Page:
The Reserve Bank Governor, Glenn Stevens, today released a media statement to confirm a 0.25% rate rise to 4.25%. It will be interesting to see if we end up with the hoopla on banks passing on this rate rise in full or part or more as we did with the last one and the Westpac issue – but i digress…
If you are wondering about the direction of interest rates, simply read the final sentences of the statement.
“The Board judges that with growth likely to be around trend and inflation close to target over the coming year, it is appropriate for interest rates to be closer to average. Today’s decision is a further step in that process.”
i’ve added the bolding for emphasis.
To bring a little perspective to the notional level of this interest rate, we can return to September 2007 (just prior to the explosion of Lehman Brothers and the subsequent spiral of global markets into near meltdown), at which stage interest rates were lowered b7 25 basis points (0.25%) to 7.0%. Just what is “normal” or “average”? It is certainly higher than 4.25% but being precise about such things misses the main point under consideration. The interest rate that is set in Australia will be impacted by one or more of the myriad areas that the Reserve Bank looks at when setting rates.
The media statement again places importance on the residential property market in Australia – highlighting the worry that another property market “bubble” is developing in this area. The worry for economic forecasters is that the RBA will increase rates to the general community in an effort to put a stop to such asset speculation in a specific area. Were that to happen, it would be an indictment on the lack of Government action to bring the supply/demand equation for housing back into order. However, housing is a local issue and bigger things are afoot on the international stage and this is where potential ‘wildcards’ are hidden.
My ponderings lead me to the thought that Australia remains very much the flea on the tail of the global financial dog. Our resource sector is booming as a by-product of Chinese infrastructure development. Our banks have obtained finance from global markets partly on the strength of that boom. Our sharemarkets reflect the global perspective of our future prospects and the returns are more heavily influenced by that external vision than by any internal frame of reference our political and financial leaders may raise. Our currency is a plaything of those global forces, exacerbating the impact of the commodities (ie, materials, energy and agricultural production) on the overall economy.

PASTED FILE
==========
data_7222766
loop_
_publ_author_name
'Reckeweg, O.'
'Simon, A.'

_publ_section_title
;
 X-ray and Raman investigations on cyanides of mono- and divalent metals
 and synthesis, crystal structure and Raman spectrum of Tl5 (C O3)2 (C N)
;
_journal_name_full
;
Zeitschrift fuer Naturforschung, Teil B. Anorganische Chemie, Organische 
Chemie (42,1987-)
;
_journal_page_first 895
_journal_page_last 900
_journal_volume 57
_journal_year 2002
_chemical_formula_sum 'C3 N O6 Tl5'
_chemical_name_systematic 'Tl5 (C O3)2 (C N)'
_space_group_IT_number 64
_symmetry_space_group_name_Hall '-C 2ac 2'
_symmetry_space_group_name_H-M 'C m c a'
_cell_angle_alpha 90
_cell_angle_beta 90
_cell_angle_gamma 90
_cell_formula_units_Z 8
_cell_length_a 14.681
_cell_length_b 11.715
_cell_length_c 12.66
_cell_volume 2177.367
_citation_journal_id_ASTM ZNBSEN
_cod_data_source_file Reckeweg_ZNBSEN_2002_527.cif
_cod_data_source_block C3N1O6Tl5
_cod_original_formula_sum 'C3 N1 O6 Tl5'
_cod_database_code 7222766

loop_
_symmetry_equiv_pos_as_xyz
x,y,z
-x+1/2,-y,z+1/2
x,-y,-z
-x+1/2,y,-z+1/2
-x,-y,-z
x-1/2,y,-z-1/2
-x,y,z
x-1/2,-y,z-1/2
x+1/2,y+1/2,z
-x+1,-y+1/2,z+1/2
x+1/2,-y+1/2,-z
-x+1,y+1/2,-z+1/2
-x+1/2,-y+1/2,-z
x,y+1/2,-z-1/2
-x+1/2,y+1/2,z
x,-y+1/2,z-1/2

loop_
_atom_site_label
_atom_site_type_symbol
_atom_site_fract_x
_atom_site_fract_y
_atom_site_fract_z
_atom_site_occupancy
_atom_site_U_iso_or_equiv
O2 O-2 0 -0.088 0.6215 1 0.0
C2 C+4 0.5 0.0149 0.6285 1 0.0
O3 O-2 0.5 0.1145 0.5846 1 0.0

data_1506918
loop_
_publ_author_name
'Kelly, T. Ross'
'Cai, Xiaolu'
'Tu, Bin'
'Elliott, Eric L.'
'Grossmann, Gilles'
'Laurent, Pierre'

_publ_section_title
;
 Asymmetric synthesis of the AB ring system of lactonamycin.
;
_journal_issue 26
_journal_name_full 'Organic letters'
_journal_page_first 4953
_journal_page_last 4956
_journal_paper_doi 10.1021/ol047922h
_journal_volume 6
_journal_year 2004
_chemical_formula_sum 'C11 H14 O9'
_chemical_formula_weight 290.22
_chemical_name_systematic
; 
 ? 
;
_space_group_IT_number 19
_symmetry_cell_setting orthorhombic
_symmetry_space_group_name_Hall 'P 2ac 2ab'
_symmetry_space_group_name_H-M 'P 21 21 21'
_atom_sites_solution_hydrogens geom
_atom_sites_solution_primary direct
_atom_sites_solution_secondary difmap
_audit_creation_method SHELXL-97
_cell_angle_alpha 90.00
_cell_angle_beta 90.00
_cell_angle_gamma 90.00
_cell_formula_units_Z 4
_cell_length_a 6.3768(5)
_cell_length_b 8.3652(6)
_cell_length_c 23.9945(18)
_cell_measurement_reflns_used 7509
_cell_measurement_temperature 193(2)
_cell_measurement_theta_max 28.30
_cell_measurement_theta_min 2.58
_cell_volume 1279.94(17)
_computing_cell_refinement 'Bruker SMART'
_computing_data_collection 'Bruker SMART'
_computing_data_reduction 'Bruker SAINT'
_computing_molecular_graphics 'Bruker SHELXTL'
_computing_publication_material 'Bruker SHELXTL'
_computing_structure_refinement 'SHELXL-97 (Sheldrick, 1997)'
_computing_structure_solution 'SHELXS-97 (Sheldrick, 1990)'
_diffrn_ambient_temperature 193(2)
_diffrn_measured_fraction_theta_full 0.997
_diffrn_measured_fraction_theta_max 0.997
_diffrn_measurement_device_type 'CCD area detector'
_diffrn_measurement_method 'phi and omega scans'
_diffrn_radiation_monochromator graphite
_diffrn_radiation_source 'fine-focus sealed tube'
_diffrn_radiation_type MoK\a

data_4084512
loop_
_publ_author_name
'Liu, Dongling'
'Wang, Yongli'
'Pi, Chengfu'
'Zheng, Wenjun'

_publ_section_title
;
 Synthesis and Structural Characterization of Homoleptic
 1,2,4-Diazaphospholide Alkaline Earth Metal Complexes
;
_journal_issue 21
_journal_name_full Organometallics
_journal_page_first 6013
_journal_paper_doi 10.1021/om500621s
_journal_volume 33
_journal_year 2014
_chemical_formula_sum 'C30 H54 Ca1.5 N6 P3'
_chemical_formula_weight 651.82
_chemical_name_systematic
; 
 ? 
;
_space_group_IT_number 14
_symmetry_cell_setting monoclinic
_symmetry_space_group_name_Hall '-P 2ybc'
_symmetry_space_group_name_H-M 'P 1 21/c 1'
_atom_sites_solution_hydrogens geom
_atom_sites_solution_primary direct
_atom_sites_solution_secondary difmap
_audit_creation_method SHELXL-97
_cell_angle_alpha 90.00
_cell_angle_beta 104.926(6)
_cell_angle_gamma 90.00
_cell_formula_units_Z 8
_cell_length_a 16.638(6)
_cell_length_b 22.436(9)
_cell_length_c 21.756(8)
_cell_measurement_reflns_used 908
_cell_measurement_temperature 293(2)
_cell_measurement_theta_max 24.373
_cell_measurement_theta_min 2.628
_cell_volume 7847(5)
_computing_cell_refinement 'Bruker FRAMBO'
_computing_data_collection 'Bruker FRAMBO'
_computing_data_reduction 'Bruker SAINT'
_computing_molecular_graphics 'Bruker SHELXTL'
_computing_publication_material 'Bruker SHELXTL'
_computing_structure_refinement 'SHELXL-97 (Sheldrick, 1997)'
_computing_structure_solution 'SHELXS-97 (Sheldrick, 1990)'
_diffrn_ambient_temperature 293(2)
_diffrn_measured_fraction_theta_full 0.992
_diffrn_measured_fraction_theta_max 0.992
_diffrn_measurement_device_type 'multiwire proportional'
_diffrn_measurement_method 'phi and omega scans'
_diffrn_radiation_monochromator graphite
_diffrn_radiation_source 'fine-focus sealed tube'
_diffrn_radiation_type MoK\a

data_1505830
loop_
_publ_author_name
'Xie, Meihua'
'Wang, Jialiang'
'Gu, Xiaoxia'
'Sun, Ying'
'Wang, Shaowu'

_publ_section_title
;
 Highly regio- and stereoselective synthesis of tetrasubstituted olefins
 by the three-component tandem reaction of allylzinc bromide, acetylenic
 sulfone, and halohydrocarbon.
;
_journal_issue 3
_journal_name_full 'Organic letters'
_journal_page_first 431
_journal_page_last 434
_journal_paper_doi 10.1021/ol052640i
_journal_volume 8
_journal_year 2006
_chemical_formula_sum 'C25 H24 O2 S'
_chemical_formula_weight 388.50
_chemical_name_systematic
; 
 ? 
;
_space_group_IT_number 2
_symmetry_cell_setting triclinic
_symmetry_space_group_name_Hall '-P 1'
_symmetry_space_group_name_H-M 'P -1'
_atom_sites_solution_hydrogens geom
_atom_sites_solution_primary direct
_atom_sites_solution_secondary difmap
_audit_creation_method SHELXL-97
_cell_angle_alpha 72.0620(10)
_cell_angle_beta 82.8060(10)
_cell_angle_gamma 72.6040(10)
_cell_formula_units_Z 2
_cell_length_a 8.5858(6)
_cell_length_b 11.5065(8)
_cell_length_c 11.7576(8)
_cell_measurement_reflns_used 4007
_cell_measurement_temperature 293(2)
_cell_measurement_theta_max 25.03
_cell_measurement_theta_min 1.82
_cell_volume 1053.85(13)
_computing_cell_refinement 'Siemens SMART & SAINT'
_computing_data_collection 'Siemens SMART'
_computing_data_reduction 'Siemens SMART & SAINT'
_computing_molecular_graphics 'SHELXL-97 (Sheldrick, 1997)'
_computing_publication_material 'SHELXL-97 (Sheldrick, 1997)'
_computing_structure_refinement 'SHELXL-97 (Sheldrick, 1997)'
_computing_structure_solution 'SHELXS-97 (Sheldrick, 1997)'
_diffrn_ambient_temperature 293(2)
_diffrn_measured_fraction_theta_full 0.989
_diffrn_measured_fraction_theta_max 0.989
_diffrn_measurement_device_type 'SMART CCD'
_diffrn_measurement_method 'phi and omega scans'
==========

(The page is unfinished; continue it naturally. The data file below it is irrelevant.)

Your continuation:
The call for capital on the international market will increase dramatically in the near term, and this will raise the cost of funds almost independently of the position of Australia’s economy – leading to our interest rates being set predominantly on the basis of global issues. As an example of this, consider the recent update from listed investment company Global Value Investors (GVI), in which they point to the reduced “5 year debt maturity” profile of major banks of the developed world. In other words, this is the average time at which existing debts will be due to be “rolled over”, and suggests that there will be a lot of banks looking for new finance in the medium term. More specifically, the United States figure is an average debt maturity of 7.2 years (5 years ago) now recording as 4.7 years. In the UK this has reduced from 8.2 down to 4.3 years. Regular readers would recall previous musings about Government borrowings, and the projected increases in borrowings from developed countries over similar time periods. Again, this brings to mind the “crowding out” effect, whereby Government borrowers take the cream of available funds, while corporates and others further down the food chain scramble over what is left – the resultant demand causing increases in rates. The final outcome are interest rate rises higher than expected and continued constrained credit availability.
At least, that is what i think…